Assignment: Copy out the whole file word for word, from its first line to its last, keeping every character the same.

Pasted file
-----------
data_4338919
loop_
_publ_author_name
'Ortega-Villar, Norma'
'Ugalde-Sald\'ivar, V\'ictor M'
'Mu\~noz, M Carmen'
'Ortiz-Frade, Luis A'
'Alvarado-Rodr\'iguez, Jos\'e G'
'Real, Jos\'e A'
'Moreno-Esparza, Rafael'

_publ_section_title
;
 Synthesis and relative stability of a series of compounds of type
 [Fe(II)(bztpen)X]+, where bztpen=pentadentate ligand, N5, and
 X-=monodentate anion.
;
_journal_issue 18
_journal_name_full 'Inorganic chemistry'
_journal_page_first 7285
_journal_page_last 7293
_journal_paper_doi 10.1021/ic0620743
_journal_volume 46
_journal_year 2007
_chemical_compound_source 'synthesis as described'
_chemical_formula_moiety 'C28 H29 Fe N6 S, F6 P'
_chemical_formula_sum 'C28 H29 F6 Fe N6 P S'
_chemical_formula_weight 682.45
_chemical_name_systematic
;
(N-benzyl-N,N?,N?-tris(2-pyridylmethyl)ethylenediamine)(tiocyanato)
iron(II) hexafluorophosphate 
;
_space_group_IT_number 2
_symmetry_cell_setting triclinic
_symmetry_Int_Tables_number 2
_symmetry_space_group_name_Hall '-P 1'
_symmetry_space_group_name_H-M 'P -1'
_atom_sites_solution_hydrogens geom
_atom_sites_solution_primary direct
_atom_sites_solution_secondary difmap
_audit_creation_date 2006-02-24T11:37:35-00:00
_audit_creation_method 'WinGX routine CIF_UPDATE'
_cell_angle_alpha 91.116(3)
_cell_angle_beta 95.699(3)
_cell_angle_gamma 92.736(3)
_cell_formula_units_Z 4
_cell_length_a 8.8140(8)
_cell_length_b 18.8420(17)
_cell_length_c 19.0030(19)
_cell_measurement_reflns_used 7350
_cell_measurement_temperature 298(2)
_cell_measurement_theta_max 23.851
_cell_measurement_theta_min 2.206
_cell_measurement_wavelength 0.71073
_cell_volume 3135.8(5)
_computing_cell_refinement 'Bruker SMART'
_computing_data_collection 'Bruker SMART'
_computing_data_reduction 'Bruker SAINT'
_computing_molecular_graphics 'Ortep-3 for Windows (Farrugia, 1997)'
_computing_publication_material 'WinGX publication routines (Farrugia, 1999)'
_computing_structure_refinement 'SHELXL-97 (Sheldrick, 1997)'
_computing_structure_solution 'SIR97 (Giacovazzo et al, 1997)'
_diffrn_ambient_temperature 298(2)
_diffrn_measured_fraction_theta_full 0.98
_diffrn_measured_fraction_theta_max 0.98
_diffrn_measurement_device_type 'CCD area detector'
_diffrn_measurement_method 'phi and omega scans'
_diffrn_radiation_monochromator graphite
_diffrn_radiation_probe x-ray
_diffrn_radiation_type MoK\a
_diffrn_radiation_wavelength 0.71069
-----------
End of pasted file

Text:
data_4338919
loop_
_publ_author_name
'Ortega-Villar, Norma'
'Ugalde-Sald\'ivar, V\'ictor M'
'Mu\~noz, M Carmen'
'Ortiz-Frade, Luis A'
'Alvarado-Rodr\'iguez, Jos\'e G'
'Real, Jos\'e A'
'Moreno-Esparza, Rafael'

_publ_section_title
;
 Synthesis and relative stability of a series of compounds of type
 [Fe(II)(bztpen)X]+, where bztpen=pentadentate ligand, N5, and
 X-=monodentate anion.
;
_journal_issue 18
_journal_name_full 'Inorganic chemistry'
_journal_page_first 7285
_journal_page_last 7293
_journal_paper_doi 10.1021/ic0620743
_journal_volume 46
_journal_year 2007
_chemical_compound_source 'synthesis as described'
_chemical_formula_moiety 'C28 H29 Fe N6 S, F6 P'
_chemical_formula_sum 'C28 H29 F6 Fe N6 P S'
_chemical_formula_weight 682.45
_chemical_name_systematic
;
(N-benzyl-N,N?,N?-tris(2-pyridylmethyl)ethylenediamine)(tiocyanato)
iron(II) hexafluorophosphate 
;
_space_group_IT_number 2
_symmetry_cell_setting triclinic
_symmetry_Int_Tables_number 2
_symmetry_space_group_name_Hall '-P 1'
_symmetry_space_group_name_H-M 'P -1'
_atom_sites_solution_hydrogens geom
_atom_sites_solution_primary direct
_atom_sites_solution_secondary difmap
_audit_creation_date 2006-02-24T11:37:35-00:00
_audit_creation_method 'WinGX routine CIF_UPDATE'
_cell_angle_alpha 91.116(3)
_cell_angle_beta 95.699(3)
_cell_angle_gamma 92.736(3)
_cell_formula_units_Z 4
_cell_length_a 8.8140(8)
_cell_length_b 18.8420(17)
_cell_length_c 19.0030(19)
_cell_measurement_reflns_used 7350
_cell_measurement_temperature 298(2)
_cell_measurement_theta_max 23.851
_cell_measurement_theta_min 2.206
_cell_measurement_wavelength 0.71073
_cell_volume 3135.8(5)
_computing_cell_refinement 'Bruker SMART'
_computing_data_collection 'Bruker SMART'
_computing_data_reduction 'Bruker SAINT'
_computing_molecular_graphics 'Ortep-3 for Windows (Farrugia, 1997)'
_computing_publication_material 'WinGX publication routines (Farrugia, 1999)'
_computing_structure_refinement 'SHELXL-97 (Sheldrick, 1997)'
_computing_structure_solution 'SIR97 (Giacovazzo et al, 1997)'
_diffrn_ambient_temperature 298(2)
_diffrn_measured_fraction_theta_full 0.98
_diffrn_measured_fraction_theta_max 0.98
_diffrn_measurement_device_type 'CCD area detector'
_diffrn_measurement_method 'phi and omega scans'
_diffrn_radiation_monochromator graphite
_diffrn_radiation_probe x-ray
_diffrn_radiation_type MoK\a
_diffrn_radiation_wavelength 0.71069